• Ahmad Tabari

TFSA vs RRSP: Different plans for different needs

Updated: Jun 4, 2020

Ever since they were introduced ten years ago, Tax-Free Savings Accounts (TFSAs) have seen a rapid rise in popularity among Canadians. This is in large part due to their flexibility and the ability of savers to withdraw from them without paying any tax penalties. Some Canadians are even using them as an alternative to RRSPs. But while TFSAs are a great savings tool that can supplement retirement plans, we would be remiss to view them as an alternative to RRSPs.

The original intent behind TFSAs was to provide Canadians with a flexible savings tool that allows them to set aside money for various short, medium, and long-term goals. Whereas the bulk of our savings tend to (or should) go towards retirement, we will always need to set aside money for things such as new vehicles, vacations, home renovations, etc. A TFSA is a great tool to do exactly that. And while they can certainly be used effectively for retirement savings, they are not necessarily a replacement to an RRSP.

Key differences

So without any further ado, let’s examine some of the key differences between TFSAs and RRSPs. The table below illustrates some of the key features associated with each plan type.

As shown above, there are some substantial differences in the way TFSAs and RRSPs operate. These differences mainly centre on tax treatment. Whereas RRSPs derive much of their popularity from the fact that contributions to those accounts reduce taxes owed, TFSAs by contrast do not offer tax savings, but withdrawing from them does not incur tax penalties as is the case with RRSPs. In that sense, TFSAs and RRSPs can be thought off as opposites. This difference in tax treatment has led many financial planners to recommend TFSAs for those with low income and RRSPs for higher earners who stand to benefit from substantial tax savings.

Advantages of a TFSA over an RRSP

There can be no doubt that TFSAs do have some advantages over RRSPs. As mentioned above, withdrawals from a TFSA do not incur any tax penalty since the plan uses after-tax contributions. This provides additional flexibility to use TFSA savings when needed. Quite significantly for retirees, income drawn from a TFSA has no impact on Old Age Security (OAS) and Guaranteed Income Supplement (GIS) payments. This has led some retirees to adopt the strategy of delaying their CPP payments to become eligible (temporarily) for GIS while supplementing their income with TFSA withdrawals. And in rare scenarios when a retiree’s income is expected to be higher that it was during their career, contributing to a TFSA makes sense.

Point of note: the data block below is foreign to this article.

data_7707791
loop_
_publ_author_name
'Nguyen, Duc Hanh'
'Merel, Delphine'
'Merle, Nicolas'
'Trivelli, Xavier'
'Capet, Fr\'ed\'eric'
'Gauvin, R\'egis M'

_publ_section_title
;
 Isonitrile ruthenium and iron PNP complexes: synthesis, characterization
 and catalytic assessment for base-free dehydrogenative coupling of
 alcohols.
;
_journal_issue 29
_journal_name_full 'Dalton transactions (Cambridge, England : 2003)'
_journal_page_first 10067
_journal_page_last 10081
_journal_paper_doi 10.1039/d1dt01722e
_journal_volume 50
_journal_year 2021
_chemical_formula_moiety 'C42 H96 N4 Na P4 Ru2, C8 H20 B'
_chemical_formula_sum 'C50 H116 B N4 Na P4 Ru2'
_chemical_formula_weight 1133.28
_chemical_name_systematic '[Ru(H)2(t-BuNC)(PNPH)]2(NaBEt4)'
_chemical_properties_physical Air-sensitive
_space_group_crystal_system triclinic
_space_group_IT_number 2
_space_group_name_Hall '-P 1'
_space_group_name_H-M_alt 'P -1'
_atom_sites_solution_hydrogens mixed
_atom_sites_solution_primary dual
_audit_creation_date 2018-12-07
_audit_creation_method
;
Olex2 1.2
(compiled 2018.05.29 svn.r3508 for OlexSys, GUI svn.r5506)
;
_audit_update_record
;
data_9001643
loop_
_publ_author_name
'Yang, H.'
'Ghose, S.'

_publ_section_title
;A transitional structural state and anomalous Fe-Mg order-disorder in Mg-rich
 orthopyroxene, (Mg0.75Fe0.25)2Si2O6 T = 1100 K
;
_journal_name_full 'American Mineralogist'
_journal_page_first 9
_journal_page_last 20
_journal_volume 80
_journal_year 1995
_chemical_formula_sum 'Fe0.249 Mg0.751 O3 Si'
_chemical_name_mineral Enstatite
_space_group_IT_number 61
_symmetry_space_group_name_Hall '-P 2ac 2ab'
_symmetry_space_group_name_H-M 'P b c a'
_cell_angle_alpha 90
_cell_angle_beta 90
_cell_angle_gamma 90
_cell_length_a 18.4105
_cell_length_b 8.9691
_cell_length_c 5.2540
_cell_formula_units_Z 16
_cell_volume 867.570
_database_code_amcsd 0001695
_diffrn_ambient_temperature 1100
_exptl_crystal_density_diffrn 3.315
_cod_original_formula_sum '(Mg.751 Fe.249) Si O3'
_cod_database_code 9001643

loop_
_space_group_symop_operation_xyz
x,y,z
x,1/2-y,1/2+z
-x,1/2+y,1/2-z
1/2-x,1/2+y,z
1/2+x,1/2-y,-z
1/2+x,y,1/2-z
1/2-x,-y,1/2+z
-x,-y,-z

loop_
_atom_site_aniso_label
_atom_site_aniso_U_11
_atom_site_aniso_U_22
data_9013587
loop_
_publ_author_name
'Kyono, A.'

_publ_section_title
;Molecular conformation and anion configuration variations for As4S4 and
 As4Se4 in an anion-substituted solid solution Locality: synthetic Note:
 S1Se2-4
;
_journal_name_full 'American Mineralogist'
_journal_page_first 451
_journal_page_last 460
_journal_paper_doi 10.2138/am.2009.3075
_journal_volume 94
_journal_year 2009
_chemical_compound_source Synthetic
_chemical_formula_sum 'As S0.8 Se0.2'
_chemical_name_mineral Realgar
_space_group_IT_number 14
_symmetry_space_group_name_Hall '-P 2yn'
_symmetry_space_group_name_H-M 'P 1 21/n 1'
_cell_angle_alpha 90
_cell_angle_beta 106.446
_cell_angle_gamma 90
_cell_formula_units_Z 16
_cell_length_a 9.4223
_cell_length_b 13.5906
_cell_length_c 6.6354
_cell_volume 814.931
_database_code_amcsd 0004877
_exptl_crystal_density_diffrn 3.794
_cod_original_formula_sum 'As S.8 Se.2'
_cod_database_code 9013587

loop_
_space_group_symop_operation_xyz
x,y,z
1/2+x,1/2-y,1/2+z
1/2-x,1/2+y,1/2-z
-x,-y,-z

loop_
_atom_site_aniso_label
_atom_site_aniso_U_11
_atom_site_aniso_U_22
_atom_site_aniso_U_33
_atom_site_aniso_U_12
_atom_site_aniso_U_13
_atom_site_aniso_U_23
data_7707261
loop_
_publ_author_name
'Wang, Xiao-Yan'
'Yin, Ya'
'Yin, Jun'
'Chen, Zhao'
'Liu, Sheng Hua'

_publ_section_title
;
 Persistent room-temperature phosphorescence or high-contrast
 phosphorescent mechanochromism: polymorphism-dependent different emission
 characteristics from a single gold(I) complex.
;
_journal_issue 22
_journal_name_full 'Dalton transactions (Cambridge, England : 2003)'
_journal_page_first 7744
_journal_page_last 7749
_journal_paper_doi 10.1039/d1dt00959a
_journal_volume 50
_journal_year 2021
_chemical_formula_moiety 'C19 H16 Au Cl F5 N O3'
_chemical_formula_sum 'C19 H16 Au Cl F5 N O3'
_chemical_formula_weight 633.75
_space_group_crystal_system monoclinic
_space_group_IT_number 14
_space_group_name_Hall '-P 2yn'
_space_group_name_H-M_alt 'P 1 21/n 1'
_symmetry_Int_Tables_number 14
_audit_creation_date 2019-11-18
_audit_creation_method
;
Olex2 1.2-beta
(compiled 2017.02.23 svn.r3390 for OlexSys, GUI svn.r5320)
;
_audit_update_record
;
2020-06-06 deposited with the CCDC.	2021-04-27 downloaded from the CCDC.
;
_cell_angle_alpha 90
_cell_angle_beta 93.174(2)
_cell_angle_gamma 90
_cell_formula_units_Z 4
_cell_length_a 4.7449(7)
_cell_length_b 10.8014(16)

For most people however, the appeal behind TFSAs lies in the fact they provide the opportunity to save for both short as well as long-term goals. And investing in portfolios containing some equity generally yields superior returns over those seen in savings accounts offered by banks. All these features have led Open Access to recently launch TFSAs as a useful supplement to the retirement plans our clients use.

Advantages of an RRSP over a TFSA

Whereas a TFSA can be particularly beneficial for those with low incomes, RRSPs draw much of their appeal from the material tax deductions they offer to those in middle and higher income tax brackets. And the fact that RRSP contributions can be made pre-tax means that an individual has the capacity to save more with an RRSP than with a TFSA. After all, 15% of someone’s pre-tax income is higher than 15% of their after-tax income. This is compounded by the fact that it is generally employer sponsored RRSPs, rather than TFSAs that offer matching contributions.

Another point that bears mentioning is that RRSPs, with their hefty tax penalties for early withdrawals are more likely to discourage people from dipping into their savings than the more flexible TFSAs. Indeed this is a point that is often lost on some financial planners that promote TFSAs as an alternative to RRSPs. The reality is, most of us do benefit from having built-in incentives for saving as well as disincentives for making early withdrawals, and that is precisely what RRSPs offer. This is not to say that RRSPs are the perfect savings vehicle, but they do encourage somewhat more disciplined saving for retirement.

Final thoughts

The differences between TFSAs and RRSPs demonstrates that those plans are best used to supplement each other rather than instead of the other. Whereas an RRSP is primarily focused on retirement savings, TFSAs offer us the flexibility to set aside money for virtually anything. What is clear without a doubt is we would all benefit from making greater use of these savings tools.

As a group retirement plan provider, Open Access is changing the way retirement plans are run by unburdening employees from the need to make investment decisions on their own and instead managing portfolios on their behalf. We do this as a fiduciary, meaning no proprietary products, zero conflicts of interest, and no hidden fees.

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